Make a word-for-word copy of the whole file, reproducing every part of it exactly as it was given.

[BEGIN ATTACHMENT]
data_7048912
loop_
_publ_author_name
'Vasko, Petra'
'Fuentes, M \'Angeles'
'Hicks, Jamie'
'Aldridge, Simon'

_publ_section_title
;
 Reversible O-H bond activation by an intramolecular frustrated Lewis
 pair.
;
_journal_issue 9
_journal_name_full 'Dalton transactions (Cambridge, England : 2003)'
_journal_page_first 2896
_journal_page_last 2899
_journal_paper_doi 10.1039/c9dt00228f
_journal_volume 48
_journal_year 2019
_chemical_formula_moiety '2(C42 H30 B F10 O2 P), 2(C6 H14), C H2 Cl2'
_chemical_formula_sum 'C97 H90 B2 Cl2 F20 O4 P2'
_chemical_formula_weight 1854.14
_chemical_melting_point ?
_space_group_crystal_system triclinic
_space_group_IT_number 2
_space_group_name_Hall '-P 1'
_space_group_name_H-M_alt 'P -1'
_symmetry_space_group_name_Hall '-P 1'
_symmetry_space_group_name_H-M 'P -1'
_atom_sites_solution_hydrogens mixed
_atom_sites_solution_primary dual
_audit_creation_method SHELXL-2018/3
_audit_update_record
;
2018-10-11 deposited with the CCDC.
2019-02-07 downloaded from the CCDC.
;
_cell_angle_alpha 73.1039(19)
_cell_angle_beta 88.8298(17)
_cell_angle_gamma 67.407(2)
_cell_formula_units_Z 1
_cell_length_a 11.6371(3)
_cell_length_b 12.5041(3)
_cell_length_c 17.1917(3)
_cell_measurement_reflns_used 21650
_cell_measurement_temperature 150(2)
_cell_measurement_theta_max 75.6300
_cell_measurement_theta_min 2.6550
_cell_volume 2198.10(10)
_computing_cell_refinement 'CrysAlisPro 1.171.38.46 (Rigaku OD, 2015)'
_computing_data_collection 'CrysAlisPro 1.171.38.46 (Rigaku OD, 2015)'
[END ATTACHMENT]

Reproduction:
data_7048912
loop_
_publ_author_name
'Vasko, Petra'
'Fuentes, M \'Angeles'
'Hicks, Jamie'
'Aldridge, Simon'

_publ_section_title
;
 Reversible O-H bond activation by an intramolecular frustrated Lewis
 pair.
;
_journal_issue 9
_journal_name_full 'Dalton transactions (Cambridge, England : 2003)'
_journal_page_first 2896
_journal_page_last 2899
_journal_paper_doi 10.1039/c9dt00228f
_journal_volume 48
_journal_year 2019
_chemical_formula_moiety '2(C42 H30 B F10 O2 P), 2(C6 H14), C H2 Cl2'
_chemical_formula_sum 'C97 H90 B2 Cl2 F20 O4 P2'
_chemical_formula_weight 1854.14
_chemical_melting_point ?
_space_group_crystal_system triclinic
_space_group_IT_number 2
_space_group_name_Hall '-P 1'
_space_group_name_H-M_alt 'P -1'
_symmetry_space_group_name_Hall '-P 1'
_symmetry_space_group_name_H-M 'P -1'
_atom_sites_solution_hydrogens mixed
_atom_sites_solution_primary dual
_audit_creation_method SHELXL-2018/3
_audit_update_record
;
2018-10-11 deposited with the CCDC.
2019-02-07 downloaded from the CCDC.
;
_cell_angle_alpha 73.1039(19)
_cell_angle_beta 88.8298(17)
_cell_angle_gamma 67.407(2)
_cell_formula_units_Z 1
_cell_length_a 11.6371(3)
_cell_length_b 12.5041(3)
_cell_length_c 17.1917(3)
_cell_measurement_reflns_used 21650
_cell_measurement_temperature 150(2)
_cell_measurement_theta_max 75.6300
_cell_measurement_theta_min 2.6550
_cell_volume 2198.10(10)
_computing_cell_refinement 'CrysAlisPro 1.171.38.46 (Rigaku OD, 2015)'
_computing_data_collection 'CrysAlisPro 1.171.38.46 (Rigaku OD, 2015)'